Did I mention that the parish staff disgusted me?

  16. Sandra_in_Severn says:

    Oh dear! For a number of years I was an ELEM and we had been instructed to do just that. It’s been over 10 years since I last did such things, when I really began getting back to the Latin Rite. I stopped doing Lector or ELEM, and stuck to doing faith formation classes and Catechism.

    Do I try to go to confession before Mass tomorrow, now educated with this knowledge?

  17. Sandra: I would say no.
    Reread Fr. Z’s advice/counsel; you are not primarily responsible, it was the person/people in charge.
    Being contrite and making reparation to our Lord in the Blessed Sacrament, however, would be a great way to renew your love for Him and sorrow for anything that you might, in ignorance, have done. But let it go. You have to know what you’re doing, realize its gravity, and not care. Evidently, that is not the case here.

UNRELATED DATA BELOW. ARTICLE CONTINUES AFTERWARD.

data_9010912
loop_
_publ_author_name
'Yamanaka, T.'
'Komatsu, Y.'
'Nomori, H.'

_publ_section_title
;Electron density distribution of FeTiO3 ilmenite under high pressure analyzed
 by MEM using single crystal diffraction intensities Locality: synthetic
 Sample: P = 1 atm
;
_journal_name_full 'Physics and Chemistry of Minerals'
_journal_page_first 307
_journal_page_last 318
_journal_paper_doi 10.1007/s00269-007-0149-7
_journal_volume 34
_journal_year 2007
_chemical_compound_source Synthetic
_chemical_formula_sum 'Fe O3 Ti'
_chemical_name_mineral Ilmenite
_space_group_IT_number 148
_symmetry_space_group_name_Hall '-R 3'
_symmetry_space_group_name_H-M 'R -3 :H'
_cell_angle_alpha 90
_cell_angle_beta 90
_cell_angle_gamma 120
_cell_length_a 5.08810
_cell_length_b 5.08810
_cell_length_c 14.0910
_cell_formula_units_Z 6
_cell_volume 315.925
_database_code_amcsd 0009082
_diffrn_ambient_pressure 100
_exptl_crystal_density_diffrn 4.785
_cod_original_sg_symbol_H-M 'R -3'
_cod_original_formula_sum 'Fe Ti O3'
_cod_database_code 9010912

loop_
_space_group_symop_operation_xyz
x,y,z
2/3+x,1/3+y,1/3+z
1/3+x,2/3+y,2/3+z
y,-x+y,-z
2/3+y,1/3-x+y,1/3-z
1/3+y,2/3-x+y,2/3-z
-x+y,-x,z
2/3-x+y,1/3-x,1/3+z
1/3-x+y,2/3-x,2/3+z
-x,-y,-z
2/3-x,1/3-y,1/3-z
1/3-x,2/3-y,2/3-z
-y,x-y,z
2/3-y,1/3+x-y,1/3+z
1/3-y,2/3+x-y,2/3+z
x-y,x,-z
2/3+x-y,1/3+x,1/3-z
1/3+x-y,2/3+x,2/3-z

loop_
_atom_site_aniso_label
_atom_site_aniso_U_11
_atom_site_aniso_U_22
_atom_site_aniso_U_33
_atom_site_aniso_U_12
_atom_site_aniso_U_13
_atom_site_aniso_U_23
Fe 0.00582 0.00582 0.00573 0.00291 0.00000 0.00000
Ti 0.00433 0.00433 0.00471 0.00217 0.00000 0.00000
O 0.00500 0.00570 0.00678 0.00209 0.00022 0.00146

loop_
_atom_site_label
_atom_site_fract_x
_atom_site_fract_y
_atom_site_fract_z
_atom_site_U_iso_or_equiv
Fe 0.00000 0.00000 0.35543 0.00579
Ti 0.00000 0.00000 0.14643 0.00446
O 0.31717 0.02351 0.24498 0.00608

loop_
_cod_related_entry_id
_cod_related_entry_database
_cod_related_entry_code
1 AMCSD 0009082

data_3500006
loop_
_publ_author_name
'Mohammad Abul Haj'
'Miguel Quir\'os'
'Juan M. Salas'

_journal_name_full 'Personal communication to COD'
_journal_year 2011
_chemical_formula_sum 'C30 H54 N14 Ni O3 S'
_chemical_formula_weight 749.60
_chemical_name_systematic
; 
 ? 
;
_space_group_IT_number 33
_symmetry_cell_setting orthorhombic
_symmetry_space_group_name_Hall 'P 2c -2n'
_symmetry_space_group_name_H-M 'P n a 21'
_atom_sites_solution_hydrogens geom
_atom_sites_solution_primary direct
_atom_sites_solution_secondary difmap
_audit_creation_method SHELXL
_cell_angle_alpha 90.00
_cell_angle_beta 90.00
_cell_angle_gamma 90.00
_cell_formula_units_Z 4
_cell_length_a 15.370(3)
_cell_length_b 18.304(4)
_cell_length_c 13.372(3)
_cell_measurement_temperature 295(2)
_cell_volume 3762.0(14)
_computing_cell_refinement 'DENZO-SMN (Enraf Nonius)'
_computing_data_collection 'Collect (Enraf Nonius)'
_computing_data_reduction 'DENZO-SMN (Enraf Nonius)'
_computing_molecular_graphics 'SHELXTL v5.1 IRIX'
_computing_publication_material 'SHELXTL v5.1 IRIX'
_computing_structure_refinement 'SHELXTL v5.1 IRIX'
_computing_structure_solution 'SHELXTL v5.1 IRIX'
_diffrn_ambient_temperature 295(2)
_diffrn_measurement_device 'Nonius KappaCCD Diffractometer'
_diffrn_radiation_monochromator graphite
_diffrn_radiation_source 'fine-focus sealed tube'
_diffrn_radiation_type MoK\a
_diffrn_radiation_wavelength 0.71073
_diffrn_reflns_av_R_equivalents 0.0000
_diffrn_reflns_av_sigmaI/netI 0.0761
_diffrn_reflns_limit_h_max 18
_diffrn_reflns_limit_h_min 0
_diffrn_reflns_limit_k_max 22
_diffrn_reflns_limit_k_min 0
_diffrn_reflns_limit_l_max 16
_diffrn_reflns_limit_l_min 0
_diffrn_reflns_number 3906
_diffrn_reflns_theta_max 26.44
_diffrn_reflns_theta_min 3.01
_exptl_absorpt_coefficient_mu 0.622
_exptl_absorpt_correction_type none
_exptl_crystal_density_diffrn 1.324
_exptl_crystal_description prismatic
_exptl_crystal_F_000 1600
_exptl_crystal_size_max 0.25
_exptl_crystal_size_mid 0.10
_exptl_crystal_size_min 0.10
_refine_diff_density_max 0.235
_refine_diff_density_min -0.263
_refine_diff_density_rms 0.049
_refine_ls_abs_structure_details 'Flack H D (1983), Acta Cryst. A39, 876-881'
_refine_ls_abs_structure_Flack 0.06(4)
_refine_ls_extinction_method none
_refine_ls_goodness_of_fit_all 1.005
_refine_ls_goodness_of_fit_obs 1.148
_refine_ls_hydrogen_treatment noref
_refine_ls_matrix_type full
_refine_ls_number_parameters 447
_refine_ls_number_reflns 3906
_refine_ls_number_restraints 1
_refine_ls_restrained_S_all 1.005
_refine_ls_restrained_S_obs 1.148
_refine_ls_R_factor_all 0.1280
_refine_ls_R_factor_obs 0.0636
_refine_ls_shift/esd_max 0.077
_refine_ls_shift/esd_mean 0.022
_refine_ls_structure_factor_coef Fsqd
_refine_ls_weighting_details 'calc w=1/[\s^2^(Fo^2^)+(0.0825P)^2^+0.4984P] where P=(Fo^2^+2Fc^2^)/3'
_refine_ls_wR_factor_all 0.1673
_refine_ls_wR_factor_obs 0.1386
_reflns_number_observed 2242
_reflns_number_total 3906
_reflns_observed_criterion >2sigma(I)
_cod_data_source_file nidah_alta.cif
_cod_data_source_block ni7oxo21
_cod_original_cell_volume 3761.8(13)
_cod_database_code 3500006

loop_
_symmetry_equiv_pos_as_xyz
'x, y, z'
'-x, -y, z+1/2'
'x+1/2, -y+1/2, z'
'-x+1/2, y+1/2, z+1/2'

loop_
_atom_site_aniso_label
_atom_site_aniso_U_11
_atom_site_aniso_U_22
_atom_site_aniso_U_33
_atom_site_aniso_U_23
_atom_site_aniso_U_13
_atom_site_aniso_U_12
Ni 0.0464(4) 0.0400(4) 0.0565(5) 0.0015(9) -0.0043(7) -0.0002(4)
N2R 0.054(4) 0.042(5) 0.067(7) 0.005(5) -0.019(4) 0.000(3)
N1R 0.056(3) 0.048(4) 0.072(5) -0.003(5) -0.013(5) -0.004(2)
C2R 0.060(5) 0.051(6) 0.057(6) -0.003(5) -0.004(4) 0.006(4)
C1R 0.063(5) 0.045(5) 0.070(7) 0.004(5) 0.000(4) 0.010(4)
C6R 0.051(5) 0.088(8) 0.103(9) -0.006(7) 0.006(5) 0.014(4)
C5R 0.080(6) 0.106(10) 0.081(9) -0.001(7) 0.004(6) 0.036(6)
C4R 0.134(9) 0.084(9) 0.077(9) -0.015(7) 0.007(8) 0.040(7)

18. basilorat says:

    I recall when I was an active part of the Papal Mass in St. Louis. We were given strict instructions by then Abp. Rigali in reaction to what happened in Baltimore’s Mass in 1995.

    In 1995 in Baltimore, the took left-over hosts from Mass and put them in new, never been used, garbage cans with a simple cross spray painted on the front and then were hauled off.

    In St. Louis we purchased cheap, though dignified and stackable ciboria into a very large dignified tabernacle constructed by a seminarian which was placed in a make-shift chapel at the TWA Dome, with contemplative nuns in adoration until every last host was removed and distributed to parishes.

  19. catholicmidwest says:

    Nice. And if all of this: